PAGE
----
Ten Tanzanians were killed by tidal waves that hit Africa's east coast after the massive earthquake in southern Asia, a senior police official said Tuesday. A Somali official said the death toll in his country was up to 110.
The tidal waves hit East Africa's shores Sunday, triggered by a magnitude-9 undersea quake centered off the Indonesian island of Sumatra, about 4,500 kilometers (2,800 miles) across the Indian Ocean.
On Tuesday, Ali Abdi Awaare, environment minister of the semiautonomous northeastern region of Puntland (search), said the official death toll in Somalia was 110, up from more than 50 a day earlier.
A presidential spokesman, Yusuf Ismail, had said Monday that hundreds were killed and entire villages swept away.
The figures given by Ismail and Awaare could not be independently confirmed.
Puntland has had a fledgling government for more than six years but central and southern Somalia has not had an effective government for 13 years because of war between rival clan-based militias.
Awaare said a lot more people are still missing and most displaced by the flooding are on hilltops, without food or shelter.
On Tuesday, a team from the U.N. children's agency left Bossaso, about 1,120 kilometers (696 miles) northeast of Somalia's capital, Mogadishu (search), said Siddharth Chatterjee, a senior program officer with UNICEF (search) in Nairobi.
"Right now information is very sketchy ... We are ready to provide assistance to 2,500-3,000 people within 24 hours" when the team reports back later Tuesday, Chatterjee said.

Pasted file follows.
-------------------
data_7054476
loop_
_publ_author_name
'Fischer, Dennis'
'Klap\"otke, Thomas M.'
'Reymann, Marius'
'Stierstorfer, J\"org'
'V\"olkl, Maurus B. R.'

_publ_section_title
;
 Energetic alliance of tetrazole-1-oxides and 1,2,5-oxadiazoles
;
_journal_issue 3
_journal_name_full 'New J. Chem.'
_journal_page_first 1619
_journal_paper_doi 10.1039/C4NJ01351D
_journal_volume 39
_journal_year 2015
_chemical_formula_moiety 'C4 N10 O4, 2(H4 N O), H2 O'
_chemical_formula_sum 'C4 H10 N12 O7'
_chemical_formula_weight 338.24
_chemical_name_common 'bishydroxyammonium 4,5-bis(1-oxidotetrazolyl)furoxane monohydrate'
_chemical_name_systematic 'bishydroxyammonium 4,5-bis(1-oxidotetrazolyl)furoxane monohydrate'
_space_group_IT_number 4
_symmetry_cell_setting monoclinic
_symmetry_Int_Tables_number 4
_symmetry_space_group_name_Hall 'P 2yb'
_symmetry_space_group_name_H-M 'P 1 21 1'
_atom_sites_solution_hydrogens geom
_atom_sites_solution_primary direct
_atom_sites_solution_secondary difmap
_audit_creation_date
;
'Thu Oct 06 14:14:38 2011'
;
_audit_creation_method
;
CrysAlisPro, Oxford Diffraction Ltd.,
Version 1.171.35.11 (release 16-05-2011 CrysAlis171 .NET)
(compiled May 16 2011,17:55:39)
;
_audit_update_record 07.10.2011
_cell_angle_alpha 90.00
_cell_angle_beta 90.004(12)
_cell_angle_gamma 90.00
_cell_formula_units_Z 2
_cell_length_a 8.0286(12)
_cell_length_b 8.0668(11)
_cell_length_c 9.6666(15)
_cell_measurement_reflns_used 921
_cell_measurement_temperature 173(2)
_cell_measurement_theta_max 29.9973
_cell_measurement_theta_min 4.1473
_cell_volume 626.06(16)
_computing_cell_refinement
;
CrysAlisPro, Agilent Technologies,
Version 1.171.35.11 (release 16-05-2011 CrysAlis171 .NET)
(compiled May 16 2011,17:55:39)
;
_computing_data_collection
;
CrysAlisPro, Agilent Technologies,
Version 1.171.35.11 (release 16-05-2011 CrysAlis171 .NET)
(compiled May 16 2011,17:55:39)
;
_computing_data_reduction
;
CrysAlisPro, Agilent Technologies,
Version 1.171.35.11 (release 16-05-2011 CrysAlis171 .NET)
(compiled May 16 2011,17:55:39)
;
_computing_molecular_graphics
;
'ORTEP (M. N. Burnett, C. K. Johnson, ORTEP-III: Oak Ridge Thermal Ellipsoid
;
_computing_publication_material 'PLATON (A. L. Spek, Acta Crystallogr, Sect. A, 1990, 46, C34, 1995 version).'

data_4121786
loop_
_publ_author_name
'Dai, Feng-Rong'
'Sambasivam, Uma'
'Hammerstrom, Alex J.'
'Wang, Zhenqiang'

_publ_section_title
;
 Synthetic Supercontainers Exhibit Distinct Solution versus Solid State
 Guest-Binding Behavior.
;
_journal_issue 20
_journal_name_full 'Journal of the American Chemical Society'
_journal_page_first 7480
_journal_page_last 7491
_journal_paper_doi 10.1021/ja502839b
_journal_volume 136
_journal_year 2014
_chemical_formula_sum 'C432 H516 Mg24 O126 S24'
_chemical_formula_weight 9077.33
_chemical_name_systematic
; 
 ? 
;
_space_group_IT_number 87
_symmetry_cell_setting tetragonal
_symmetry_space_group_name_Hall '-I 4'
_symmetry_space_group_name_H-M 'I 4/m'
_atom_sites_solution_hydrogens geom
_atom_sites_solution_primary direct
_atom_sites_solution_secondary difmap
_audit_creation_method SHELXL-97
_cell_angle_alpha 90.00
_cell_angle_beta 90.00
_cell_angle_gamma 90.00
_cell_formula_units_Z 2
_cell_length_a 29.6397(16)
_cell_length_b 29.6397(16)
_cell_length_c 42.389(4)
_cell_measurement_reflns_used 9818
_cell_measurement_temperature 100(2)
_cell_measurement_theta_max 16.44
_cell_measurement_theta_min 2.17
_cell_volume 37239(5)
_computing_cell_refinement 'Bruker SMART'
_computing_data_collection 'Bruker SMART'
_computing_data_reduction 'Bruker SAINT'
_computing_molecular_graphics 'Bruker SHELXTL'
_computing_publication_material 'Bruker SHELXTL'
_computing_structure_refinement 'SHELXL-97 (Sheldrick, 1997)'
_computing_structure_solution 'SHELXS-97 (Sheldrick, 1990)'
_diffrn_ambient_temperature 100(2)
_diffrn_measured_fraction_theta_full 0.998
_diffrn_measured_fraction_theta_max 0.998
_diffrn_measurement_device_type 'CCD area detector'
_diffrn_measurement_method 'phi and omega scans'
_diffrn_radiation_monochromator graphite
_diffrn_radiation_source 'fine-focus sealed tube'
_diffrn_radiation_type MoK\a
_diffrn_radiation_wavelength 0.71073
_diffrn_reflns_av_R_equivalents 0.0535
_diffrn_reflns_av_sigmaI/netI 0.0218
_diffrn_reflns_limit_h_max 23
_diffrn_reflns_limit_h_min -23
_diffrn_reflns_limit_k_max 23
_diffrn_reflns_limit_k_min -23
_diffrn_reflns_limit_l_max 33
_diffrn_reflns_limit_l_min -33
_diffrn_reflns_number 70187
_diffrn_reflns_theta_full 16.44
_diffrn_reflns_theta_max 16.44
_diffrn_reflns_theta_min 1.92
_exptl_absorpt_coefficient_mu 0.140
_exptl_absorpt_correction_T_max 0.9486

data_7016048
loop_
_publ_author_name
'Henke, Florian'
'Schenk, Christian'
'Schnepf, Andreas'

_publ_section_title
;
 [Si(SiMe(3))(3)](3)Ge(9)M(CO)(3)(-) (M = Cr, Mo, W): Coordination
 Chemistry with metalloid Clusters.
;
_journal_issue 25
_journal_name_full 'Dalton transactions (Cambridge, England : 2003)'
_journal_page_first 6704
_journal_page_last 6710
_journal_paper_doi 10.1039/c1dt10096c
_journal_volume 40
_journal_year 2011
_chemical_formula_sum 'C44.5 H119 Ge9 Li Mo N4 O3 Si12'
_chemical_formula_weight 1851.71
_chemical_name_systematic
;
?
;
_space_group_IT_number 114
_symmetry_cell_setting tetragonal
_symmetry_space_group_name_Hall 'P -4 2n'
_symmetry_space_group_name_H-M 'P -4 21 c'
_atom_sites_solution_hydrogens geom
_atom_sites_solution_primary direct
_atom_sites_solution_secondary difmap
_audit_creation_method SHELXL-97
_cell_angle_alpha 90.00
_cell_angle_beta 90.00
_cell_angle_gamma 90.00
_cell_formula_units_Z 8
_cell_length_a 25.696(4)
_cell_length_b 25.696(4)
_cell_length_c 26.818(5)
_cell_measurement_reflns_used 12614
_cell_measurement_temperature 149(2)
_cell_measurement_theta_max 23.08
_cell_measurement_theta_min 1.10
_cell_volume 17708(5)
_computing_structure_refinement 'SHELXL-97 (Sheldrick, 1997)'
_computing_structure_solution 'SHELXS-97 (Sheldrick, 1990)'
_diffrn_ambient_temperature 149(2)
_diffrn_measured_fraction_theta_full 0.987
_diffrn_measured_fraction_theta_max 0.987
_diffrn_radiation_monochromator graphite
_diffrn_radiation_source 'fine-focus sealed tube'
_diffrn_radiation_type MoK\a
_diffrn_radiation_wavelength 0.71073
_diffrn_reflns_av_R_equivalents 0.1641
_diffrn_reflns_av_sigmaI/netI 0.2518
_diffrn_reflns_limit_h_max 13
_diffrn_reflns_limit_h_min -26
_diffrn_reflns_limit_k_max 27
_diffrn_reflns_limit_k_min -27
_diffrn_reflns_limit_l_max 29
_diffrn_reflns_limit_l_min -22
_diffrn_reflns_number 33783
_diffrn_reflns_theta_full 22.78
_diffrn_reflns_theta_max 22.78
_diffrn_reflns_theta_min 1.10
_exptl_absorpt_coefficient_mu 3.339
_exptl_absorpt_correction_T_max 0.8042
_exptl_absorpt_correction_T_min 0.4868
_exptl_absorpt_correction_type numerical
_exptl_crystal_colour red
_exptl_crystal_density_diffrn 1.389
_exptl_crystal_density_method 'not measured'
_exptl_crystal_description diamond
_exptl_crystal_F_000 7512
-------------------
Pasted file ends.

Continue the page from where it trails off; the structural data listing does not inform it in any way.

In Tanzania, most of the 10 killed were swimming near Dar es Salaam's beach, and their bodies were recovered Monday, said Alfred Tibaigana, regional police commander of Tanzania's the commercial capital. He said others in a capsized boat were feared dead as well.
On the island of the Seychelles, two fishermen where missing and four Seychellois were hospitalized after being lightly injured following flooding caused by the tidal waves, said Alain Payette, a top official in President James Michel's office.
In Kenya, one person died in Malindi, about 260 miles southeast of the capital, Nairobi, and 50 fishing boats were destroyed, said police spokesman Jaspher Ombati on Tuesday.
Mohamed Mhita, director-general of the Tanzania Meteorological Authority, said East Africa experienced weak ocean surges compared to Asia, where tens of thousands were killed when the waves stormed ashore.
"The Tanzanian coast did not receive the full force of the waves as they had already dissipated," Mhita said.